Skip to main content
Minnesota Bankers Association
Wisconsin Bankers Association
Skip breadcrumb navigation
Social Engineering Fraud – Prevention Before Insurance
With increasing frequency, community banks and other organizations are being targeted by fraudsters who attempt to deceive personnel into wiring funds to an account controlled by the fraudster. While depository institutions have for some time had the benefit of wire transfer fraud coverage available on their fidelity bond, more recent exploits have taken on a complexion that can cause losses that are not covered by this coverage on the bond. Since traditional wire transfer fraud coverage only covers theft that involves a fraudster posing as a customer with a deposit account with the bank, losses perpetrated by those posing as an officer or employee of the bank, or as a vendor, are not generally covered by this extension.
Referred to as “social engineering fraud” or “phishing scams,” the typical ruse goes something like this: A criminal will gather information from public sources to create a very legitimate-looking email or fax and send it under the name of a corporate manager requesting that funds be wired for some business purpose. Often, the criminals have come by information that the person they are posing as is out of town and not easily reached to verify the legitimacy of the request. They will also usually indicate a high level of urgency and confidentiality of the nature of the wire and instruct the individual receiving the communication to carry out the transfer immediately and without discussing it with any other party. Only after the wire is completed is it discovered that the request was fraudulent. It is often too late to try to reverse the transfer as the funds are always withdrawn from the receiving account as soon as they are available.
In recent months, most carriers who offer crime and fidelity bonds have begun offering endorsements to their forms that provide some coverage for these types of fraud. Insureds should make sure they fully understand the extent of this coverage and what coverage triggers apply as each offering is somewhat different from the next. Even with this type of extension included in the bond, nothing replaces solid risk management to help identify these exploits and prevent them from occurring in the first place. Below are some steps to take that might help to catch these attempts before they result in a loss:
Nothing is more preventative than awareness on the part of your staff. Employees who are authorized to receive and respond to wire transfer requests should be made aware that this type of scam is becoming ever more prevalent. They should be instructed to be diligent in their efforts to confirm legitimate requests, no matter the apparent source of the request. They should be suspicious of any wire request that appears to be out of the ordinary, was unplanned, and is overly cryptic. Wire requests received by any employee who does not normally receive these requests should be viewed with suspicion.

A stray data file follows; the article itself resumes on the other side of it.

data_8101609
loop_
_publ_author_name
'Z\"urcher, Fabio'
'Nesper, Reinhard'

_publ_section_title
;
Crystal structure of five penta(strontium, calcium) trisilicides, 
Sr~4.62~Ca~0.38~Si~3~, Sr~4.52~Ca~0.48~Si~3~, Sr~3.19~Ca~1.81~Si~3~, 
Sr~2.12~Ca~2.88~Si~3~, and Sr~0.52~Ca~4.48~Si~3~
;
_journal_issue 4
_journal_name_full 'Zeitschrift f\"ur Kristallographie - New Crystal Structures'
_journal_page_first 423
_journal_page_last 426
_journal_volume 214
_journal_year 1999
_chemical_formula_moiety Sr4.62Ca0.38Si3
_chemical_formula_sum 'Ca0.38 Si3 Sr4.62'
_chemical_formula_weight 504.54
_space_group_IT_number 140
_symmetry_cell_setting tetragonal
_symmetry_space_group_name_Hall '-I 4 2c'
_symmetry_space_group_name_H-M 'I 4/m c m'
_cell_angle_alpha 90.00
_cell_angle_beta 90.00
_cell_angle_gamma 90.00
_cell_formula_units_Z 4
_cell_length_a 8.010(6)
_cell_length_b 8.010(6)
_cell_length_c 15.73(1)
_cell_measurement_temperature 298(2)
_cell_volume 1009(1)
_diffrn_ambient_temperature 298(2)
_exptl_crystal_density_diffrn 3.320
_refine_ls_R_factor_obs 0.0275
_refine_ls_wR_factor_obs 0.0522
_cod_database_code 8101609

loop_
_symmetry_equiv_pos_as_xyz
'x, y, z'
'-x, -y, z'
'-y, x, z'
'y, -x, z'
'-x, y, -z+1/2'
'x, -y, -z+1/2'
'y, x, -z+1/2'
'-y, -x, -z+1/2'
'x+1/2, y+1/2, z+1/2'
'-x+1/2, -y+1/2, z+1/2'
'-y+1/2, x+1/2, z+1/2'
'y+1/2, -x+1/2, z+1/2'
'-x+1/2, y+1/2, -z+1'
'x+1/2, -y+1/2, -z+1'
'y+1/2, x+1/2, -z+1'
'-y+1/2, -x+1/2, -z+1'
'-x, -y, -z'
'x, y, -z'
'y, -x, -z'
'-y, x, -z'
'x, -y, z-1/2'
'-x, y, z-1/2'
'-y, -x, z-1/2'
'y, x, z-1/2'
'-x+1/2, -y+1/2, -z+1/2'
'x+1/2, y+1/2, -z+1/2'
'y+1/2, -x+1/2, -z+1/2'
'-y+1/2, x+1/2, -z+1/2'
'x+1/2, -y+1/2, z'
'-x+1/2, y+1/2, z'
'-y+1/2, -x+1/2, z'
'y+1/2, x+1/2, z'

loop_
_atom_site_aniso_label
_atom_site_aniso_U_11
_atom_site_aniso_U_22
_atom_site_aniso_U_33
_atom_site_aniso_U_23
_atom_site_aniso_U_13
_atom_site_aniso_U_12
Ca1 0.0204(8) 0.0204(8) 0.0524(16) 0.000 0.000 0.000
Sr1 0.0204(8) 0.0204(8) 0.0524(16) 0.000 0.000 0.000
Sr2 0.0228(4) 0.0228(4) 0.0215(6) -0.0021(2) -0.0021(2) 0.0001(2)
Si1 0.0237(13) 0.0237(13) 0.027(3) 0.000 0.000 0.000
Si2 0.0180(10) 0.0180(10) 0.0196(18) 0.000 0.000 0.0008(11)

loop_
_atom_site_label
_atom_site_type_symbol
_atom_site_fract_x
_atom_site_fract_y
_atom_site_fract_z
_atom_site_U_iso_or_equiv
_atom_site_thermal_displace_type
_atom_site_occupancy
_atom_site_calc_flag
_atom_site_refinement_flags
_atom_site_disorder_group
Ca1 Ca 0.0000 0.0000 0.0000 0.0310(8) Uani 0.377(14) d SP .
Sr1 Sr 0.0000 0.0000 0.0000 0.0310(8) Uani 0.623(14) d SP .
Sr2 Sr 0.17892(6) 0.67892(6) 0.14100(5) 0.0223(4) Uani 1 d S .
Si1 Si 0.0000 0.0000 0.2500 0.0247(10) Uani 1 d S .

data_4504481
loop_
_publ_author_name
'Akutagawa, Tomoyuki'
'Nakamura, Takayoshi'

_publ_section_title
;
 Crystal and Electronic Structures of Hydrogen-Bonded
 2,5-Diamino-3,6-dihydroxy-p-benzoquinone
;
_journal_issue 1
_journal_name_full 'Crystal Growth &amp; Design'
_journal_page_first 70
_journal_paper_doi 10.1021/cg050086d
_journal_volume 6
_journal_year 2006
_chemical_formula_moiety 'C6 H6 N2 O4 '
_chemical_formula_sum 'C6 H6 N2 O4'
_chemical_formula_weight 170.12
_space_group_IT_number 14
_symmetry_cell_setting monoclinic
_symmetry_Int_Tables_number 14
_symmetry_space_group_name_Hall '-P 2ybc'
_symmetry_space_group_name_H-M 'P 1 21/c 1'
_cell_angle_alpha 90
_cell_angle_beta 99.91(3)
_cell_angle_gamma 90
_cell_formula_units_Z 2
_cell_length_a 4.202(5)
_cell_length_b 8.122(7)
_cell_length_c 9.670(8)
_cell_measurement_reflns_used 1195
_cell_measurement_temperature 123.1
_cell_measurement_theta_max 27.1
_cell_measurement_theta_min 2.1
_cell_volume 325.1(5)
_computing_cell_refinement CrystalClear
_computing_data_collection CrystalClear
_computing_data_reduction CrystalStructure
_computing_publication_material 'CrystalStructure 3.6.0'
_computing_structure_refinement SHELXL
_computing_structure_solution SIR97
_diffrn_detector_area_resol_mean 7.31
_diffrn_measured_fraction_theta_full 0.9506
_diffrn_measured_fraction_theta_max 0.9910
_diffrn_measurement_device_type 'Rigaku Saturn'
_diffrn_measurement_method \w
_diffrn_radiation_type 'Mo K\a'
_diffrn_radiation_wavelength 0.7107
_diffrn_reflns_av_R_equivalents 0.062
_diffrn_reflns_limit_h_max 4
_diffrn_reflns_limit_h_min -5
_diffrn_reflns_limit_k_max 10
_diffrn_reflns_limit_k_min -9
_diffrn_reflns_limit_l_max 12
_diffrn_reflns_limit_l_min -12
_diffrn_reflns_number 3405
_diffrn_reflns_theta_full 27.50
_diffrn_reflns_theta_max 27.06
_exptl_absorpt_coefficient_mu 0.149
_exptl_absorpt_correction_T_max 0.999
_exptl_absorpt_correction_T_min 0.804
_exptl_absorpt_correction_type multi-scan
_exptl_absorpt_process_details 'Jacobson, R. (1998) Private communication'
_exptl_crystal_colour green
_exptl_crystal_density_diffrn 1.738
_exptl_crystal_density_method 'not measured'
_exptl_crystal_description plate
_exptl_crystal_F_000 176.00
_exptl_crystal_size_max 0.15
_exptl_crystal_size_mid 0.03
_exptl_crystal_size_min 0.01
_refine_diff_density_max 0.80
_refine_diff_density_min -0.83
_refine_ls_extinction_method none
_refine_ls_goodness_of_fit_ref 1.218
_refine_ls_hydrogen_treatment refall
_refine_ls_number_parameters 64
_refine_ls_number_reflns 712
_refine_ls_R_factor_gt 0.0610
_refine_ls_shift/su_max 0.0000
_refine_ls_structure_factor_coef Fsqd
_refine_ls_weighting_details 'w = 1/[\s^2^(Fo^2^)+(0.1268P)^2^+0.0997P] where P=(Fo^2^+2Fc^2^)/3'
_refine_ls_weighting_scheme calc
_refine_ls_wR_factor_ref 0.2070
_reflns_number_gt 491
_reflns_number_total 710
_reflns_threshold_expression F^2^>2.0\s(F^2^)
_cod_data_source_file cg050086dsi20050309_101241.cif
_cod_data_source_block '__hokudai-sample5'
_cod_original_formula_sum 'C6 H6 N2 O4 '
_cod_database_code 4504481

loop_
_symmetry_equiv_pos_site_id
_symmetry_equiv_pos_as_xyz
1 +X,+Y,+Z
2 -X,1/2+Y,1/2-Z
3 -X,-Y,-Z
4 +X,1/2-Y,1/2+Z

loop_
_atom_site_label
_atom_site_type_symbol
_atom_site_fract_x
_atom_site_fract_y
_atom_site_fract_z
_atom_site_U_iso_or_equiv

All expected transactions should be discussed prior to them being carried out with clear details on timing, amounts, parties to the transaction, etc. These details should be discussed in person whenever possible. Unexpected, last-minute changes should be viewed with suspicion.
Emails and other communications originating from unknown sources should be cause for concern, no matter how legitimate they may appear. When wire requests are received via email, the receiver should look closely at the email address that it is coming from and confirm that it is exactly as it appears from a known and trusted address.
Requests that are conveyed with an undue sense of urgency and request for immediate action should be handled with the utmost care. There should always be a means provided to verify wire requests, regardless of who they appear to be coming from.
Callback or other verification procedures for all transactions should be employed, especially when those transaction requests are unexpected and involve sources or destinations that are not familiar to the person being asked to act.
While it is imperative that community banks avail themselves of recent enhancements to their bond coverage that may cover social engineering fraud losses and understand exactly how it works, preventing losses of this nature is more important than what coverage may be available. Increasing the awareness of the regularity with which these types of scams are being perpetrated and those steps that can be taken to identify and verify them is the first line of defense for any organization.
If you are interested in finding out more about MBIS or the products available please contact Jeff Otteson at 608-217-5219 /
or Adam Dawson at 952-857-2604 /